The OF Blog: Best of 2013: Children's/Middle Grades/Young Adult Books

Friday, December 27, 2013

Best of 2013: Children's/Middle Grades/Young Adult Books

2013 Children's/Middle Grades/Young Adult Books Read

Kate DiCamillo, Flora & Ulysses
Alaya Dawn Johnson, The Summer Prince
Gene Yuen Yang, Boxers/Saints
Meg Rosoff, Picture Me Gone
Cynthia Kadohata, The Thing About Luck
Kathi Appelt, The True Blue Scouts of Sugar Man Swamp
Tom McNeal, Far Far Away

I have not read much in the way of children's, middle grades, or young adult literature this year (I do, however, believe it is better to divide the "YA" category into more specific categories, as a book intended for a 9 year-old will differ significantly in some aspects from one oriented more to teen readers).  In fact, all of my reading comes from the National Book Award longlist for Young People's Literature (or 7/10 of the books on that longlist), but that does not mean that I shouldn't at least acknowledge some of the excellent works released in the past year.  Almost all of these seven works I would recommend readily to young readers (the only exception is The Summer Prince, toward which I had slightly mixed reactions) and if I had the time, I would use many of them in my classroom.  While it was difficult to pare it down to three favorites that I thought were among the year's best in the field (or at least the tiny sliver of 2013 YA/MG/Ju. lit that I've read; feel free to suggest alternatives in the comments), here are the ones that moved me the most:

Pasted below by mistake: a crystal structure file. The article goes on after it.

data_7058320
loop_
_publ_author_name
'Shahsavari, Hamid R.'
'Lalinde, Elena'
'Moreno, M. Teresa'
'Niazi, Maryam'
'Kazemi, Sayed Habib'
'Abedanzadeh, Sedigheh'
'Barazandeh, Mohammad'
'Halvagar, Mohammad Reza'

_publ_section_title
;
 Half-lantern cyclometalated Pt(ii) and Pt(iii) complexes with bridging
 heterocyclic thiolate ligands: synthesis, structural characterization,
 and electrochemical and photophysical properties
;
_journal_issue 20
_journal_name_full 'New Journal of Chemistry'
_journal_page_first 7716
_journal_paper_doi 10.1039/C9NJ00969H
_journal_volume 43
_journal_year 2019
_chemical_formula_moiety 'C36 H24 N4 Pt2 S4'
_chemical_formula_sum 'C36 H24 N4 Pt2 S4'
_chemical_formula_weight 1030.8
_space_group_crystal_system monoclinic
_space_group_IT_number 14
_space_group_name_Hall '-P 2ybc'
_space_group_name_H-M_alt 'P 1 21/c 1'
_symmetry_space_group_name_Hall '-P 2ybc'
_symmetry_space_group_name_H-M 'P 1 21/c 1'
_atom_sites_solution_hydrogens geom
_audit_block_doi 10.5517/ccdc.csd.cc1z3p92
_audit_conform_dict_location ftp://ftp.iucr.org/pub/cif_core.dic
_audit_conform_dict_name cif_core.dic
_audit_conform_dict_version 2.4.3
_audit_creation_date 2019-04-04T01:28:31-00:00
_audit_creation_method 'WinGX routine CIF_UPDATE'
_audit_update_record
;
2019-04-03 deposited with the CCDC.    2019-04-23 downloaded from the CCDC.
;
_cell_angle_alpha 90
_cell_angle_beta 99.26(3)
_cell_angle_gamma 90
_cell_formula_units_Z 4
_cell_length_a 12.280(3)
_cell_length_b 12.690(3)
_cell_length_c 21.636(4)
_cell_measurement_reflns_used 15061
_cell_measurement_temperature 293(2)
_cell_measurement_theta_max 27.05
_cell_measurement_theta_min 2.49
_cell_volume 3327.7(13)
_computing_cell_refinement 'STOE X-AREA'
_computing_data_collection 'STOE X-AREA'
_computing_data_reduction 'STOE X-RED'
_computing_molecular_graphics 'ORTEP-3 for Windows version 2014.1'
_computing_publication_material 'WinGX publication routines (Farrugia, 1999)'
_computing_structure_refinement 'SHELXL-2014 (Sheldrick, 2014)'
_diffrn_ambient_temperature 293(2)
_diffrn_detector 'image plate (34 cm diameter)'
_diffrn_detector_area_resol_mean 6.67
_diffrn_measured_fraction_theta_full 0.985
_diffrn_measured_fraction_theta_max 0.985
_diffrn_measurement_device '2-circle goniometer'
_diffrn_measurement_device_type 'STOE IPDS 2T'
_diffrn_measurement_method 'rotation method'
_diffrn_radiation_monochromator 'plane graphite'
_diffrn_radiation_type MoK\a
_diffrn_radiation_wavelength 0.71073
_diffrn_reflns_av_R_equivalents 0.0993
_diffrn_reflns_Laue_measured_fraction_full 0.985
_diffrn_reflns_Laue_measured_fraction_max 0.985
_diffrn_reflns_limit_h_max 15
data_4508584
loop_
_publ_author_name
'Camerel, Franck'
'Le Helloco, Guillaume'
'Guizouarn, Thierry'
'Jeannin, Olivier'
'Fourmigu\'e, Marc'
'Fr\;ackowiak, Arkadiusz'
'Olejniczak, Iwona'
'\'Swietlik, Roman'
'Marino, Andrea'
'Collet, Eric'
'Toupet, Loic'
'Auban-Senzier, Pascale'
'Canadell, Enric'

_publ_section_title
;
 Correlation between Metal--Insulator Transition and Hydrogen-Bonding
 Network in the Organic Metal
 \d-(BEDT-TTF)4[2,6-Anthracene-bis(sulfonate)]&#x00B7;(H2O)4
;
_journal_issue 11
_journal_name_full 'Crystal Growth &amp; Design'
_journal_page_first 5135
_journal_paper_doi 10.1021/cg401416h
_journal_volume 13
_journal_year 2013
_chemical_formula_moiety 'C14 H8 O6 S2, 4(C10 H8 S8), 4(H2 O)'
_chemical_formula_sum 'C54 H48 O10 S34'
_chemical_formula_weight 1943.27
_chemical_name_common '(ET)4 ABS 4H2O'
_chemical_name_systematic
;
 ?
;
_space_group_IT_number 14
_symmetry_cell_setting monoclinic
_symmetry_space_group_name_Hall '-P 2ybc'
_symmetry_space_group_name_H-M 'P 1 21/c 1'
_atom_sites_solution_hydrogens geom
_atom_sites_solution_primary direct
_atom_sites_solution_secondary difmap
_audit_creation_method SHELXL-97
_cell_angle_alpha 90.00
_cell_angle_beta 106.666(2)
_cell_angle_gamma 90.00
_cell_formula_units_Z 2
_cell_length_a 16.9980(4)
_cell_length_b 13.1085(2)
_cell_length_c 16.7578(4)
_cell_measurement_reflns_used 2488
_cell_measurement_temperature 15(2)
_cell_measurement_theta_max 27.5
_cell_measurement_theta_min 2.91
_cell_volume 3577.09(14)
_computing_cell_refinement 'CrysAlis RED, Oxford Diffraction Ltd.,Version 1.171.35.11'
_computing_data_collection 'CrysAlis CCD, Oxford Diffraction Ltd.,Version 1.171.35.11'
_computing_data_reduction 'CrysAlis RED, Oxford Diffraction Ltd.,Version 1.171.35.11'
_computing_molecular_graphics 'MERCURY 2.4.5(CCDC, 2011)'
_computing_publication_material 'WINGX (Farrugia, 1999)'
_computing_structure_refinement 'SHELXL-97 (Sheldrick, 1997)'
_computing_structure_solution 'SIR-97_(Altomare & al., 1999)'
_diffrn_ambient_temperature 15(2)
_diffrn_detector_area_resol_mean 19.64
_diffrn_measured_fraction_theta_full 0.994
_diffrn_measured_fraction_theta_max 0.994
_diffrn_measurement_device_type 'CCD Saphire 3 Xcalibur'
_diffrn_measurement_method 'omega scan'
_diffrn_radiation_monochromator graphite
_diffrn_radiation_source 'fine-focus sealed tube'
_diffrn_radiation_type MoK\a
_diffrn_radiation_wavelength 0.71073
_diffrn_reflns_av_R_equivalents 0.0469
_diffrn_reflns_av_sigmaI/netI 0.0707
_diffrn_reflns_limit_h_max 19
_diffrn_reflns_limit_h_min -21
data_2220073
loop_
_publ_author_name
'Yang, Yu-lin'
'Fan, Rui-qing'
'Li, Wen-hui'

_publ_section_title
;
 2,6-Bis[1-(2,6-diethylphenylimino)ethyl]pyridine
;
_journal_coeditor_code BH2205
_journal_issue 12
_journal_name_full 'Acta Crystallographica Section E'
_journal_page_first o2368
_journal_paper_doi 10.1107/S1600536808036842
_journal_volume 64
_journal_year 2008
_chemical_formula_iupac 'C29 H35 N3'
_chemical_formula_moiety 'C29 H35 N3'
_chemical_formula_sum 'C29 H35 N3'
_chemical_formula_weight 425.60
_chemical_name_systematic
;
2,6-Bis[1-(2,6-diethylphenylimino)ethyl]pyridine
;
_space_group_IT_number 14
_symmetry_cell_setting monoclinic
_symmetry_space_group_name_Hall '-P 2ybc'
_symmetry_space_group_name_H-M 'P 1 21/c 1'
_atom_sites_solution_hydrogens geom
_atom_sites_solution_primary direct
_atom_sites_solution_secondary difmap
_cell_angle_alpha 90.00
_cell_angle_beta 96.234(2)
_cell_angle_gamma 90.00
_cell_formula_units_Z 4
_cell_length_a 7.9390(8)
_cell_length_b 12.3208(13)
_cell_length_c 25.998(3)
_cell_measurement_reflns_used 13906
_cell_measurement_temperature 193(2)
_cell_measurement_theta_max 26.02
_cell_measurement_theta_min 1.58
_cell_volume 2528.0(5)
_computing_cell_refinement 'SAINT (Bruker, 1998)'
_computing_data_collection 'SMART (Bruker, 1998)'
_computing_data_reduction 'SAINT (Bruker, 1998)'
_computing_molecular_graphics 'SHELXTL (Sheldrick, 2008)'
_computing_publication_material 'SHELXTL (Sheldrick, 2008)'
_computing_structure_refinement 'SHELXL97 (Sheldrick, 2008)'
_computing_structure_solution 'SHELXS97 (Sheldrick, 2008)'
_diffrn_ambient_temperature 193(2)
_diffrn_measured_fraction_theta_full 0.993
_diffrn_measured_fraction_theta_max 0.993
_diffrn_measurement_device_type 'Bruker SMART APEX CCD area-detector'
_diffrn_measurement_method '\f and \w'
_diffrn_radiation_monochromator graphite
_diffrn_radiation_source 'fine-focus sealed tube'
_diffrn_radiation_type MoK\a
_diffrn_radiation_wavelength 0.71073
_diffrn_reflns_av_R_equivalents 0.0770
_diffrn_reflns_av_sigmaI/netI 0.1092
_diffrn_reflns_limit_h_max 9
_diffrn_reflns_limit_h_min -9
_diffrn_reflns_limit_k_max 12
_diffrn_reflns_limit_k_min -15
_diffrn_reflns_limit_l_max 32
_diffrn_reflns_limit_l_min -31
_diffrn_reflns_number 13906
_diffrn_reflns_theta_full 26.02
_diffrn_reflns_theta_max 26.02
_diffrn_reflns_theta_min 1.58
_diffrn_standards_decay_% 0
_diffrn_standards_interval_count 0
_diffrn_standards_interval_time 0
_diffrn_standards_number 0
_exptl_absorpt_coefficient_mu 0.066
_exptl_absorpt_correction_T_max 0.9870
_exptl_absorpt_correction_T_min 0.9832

3.  Kate DiCamillo, Flora & Ulysses

OK, it does star a superheroic squirrel, but I could see me enjoying this work immensely if I were about 9 or 10 today.  See linked review for more on the book and why I loved it.

2.  Cynthia Kadohata, The Thing About Luck

This book about a Japanese-American farming family and their trials and tribulations was a deserving winner of the 2013 National Book Award for Young People's Literature.  The characters and setting are fully realized and the story contains a subtle yet powerful twist toward the end that made it a joy to read.

1.  Gene Luen Yang, Boxers/Saints

Yes, Yang's graphic novel duology makes its second appearance on one of my year-end lists (and it will appear again before the 31st).  It is that good.  See linked review for more details.

No comments:

Add to Technorati Favorites